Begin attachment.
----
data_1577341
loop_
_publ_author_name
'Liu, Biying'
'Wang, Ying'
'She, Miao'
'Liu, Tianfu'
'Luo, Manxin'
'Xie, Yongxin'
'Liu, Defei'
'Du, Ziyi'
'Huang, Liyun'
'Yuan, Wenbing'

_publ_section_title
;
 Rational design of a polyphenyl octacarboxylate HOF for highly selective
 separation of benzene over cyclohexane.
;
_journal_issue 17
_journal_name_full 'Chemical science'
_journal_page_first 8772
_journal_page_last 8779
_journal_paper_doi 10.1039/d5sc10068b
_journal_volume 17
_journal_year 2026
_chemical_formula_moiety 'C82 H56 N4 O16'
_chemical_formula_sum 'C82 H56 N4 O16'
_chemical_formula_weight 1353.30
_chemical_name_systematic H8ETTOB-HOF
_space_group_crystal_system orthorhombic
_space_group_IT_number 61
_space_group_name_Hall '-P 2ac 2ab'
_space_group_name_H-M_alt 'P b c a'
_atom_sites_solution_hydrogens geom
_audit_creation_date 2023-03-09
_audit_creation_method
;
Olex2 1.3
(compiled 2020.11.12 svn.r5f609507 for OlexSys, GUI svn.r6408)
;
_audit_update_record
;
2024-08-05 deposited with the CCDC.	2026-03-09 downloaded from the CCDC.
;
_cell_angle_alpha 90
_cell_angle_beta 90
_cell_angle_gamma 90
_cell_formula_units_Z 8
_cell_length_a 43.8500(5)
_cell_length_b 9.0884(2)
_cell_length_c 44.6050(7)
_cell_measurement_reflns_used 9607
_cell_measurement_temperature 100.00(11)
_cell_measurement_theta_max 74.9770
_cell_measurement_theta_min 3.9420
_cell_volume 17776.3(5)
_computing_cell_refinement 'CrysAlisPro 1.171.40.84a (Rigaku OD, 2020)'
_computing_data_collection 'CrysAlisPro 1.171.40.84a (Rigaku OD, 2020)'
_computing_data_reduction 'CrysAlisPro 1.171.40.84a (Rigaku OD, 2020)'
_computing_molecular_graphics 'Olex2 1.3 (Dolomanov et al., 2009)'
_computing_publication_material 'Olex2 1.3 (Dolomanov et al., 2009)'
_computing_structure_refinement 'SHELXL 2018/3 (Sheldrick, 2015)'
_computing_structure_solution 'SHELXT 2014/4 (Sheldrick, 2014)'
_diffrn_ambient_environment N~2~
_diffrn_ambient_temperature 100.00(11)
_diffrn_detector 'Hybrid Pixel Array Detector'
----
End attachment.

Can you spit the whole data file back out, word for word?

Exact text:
data_1577341
loop_
_publ_author_name
'Liu, Biying'
'Wang, Ying'
'She, Miao'
'Liu, Tianfu'
'Luo, Manxin'
'Xie, Yongxin'
'Liu, Defei'
'Du, Ziyi'
'Huang, Liyun'
'Yuan, Wenbing'

_publ_section_title
;
 Rational design of a polyphenyl octacarboxylate HOF for highly selective
 separation of benzene over cyclohexane.
;
_journal_issue 17
_journal_name_full 'Chemical science'
_journal_page_first 8772
_journal_page_last 8779
_journal_paper_doi 10.1039/d5sc10068b
_journal_volume 17
_journal_year 2026
_chemical_formula_moiety 'C82 H56 N4 O16'
_chemical_formula_sum 'C82 H56 N4 O16'
_chemical_formula_weight 1353.30
_chemical_name_systematic H8ETTOB-HOF
_space_group_crystal_system orthorhombic
_space_group_IT_number 61
_space_group_name_Hall '-P 2ac 2ab'
_space_group_name_H-M_alt 'P b c a'
_atom_sites_solution_hydrogens geom
_audit_creation_date 2023-03-09
_audit_creation_method
;
Olex2 1.3
(compiled 2020.11.12 svn.r5f609507 for OlexSys, GUI svn.r6408)
;
_audit_update_record
;
2024-08-05 deposited with the CCDC.	2026-03-09 downloaded from the CCDC.
;
_cell_angle_alpha 90
_cell_angle_beta 90
_cell_angle_gamma 90
_cell_formula_units_Z 8
_cell_length_a 43.8500(5)
_cell_length_b 9.0884(2)
_cell_length_c 44.6050(7)
_cell_measurement_reflns_used 9607
_cell_measurement_temperature 100.00(11)
_cell_measurement_theta_max 74.9770
_cell_measurement_theta_min 3.9420
_cell_volume 17776.3(5)
_computing_cell_refinement 'CrysAlisPro 1.171.40.84a (Rigaku OD, 2020)'
_computing_data_collection 'CrysAlisPro 1.171.40.84a (Rigaku OD, 2020)'
_computing_data_reduction 'CrysAlisPro 1.171.40.84a (Rigaku OD, 2020)'
_computing_molecular_graphics 'Olex2 1.3 (Dolomanov et al., 2009)'
_computing_publication_material 'Olex2 1.3 (Dolomanov et al., 2009)'
_computing_structure_refinement 'SHELXL 2018/3 (Sheldrick, 2015)'
_computing_structure_solution 'SHELXT 2014/4 (Sheldrick, 2014)'
_diffrn_ambient_environment N~2~
_diffrn_ambient_temperature 100.00(11)
_diffrn_detector 'Hybrid Pixel Array Detector'